Italians 'spoofing' wine

This doesn't seem to be a new story, though it is interesting that it comes on the heels of most importers raising prices. There are two stories here; One is about companies like Banfi and Antinori blending their Montalcinos (which should be 100% Sangiovese), the other about cheaper wines having chemicals added.

The latter story isn't anything new at all. To save money, cheap wineries boost certain flavours of wine with chemicals. A decade ago, we were hearing about oak chips being used to 'adulterate' wines. Everyone was up in arms over the concept that California wineries (and Australian, to a lesser degree) were putting oak chips in their must, rather than fermenting in a new oak barrel. As it has been discovered, it makes for pretty terrible wine.

What I'd like to know (and probably won't for a while) is which vineyards are accused of doing so. My guess is that it's the more commercial cheapies, which means none of my wines are affected. I should probably make some calls, though, and find out directly from my distributors whether my two cheap wines are at issue.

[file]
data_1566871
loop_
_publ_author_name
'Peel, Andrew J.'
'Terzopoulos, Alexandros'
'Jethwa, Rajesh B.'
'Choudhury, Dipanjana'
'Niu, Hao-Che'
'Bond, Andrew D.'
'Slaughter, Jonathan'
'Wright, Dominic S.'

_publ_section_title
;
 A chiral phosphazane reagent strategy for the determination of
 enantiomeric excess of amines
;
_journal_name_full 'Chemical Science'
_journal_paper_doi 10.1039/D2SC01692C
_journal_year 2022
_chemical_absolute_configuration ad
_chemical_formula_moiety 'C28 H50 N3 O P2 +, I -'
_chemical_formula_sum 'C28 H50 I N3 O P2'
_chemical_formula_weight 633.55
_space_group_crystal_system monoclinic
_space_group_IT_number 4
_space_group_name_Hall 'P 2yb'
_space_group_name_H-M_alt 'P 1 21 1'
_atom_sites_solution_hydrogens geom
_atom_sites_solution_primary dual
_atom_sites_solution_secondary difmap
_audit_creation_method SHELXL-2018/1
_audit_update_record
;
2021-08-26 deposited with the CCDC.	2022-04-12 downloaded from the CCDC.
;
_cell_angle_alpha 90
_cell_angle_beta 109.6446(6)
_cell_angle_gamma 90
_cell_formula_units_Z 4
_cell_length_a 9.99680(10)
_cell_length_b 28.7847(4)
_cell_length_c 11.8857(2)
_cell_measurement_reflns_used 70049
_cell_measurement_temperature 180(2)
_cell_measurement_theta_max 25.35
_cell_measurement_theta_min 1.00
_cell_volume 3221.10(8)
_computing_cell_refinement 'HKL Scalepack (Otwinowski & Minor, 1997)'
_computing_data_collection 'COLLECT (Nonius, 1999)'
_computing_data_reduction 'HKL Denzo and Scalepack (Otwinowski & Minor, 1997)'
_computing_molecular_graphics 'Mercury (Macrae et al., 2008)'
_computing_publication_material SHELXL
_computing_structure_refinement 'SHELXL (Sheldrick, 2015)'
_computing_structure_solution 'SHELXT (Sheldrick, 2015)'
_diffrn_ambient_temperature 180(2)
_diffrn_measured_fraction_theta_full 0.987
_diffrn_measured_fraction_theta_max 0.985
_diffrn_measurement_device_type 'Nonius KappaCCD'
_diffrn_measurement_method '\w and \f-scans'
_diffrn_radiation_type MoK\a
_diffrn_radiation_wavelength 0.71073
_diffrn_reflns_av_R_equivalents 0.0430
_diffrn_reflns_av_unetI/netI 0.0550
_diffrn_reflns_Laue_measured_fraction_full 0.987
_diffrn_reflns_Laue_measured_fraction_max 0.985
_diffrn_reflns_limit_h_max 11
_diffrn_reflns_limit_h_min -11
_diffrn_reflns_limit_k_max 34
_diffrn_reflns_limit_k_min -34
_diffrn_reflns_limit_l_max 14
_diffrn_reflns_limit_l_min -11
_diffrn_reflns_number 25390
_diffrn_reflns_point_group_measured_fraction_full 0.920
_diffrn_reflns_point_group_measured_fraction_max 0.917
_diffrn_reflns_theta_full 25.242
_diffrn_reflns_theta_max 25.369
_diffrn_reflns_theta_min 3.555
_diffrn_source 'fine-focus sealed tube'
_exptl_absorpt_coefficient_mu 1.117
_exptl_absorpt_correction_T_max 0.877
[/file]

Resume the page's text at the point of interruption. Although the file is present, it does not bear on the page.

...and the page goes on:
In regards to the former story...

Duh. There is more demand for wine these days, especially from the big guys like Banfi. Their vineyards are not getting any bigger, and their vines are getting older, and producing fewer grapes. Which means less must, which means less wine. With the current obsession by collectors of buying futures, less wine is available for public purchase. So they turn to blending to have enough wine for everyone who wants it.

Capitalism strikes again. And they got caught. Oh, big surprise. The Italians aren't very good about things like quality control (their DOC and DOCG classifications don't really mean a whole lot when it comes to quality), but they're great about policing after the fact.

I'm going to go pick up a bottle of tasty Dolcetto. They can keep doing what they want. As long as it tastes good, people will buy it.

ON EDIT: It should be Brunello, not Montalcino.

No comments: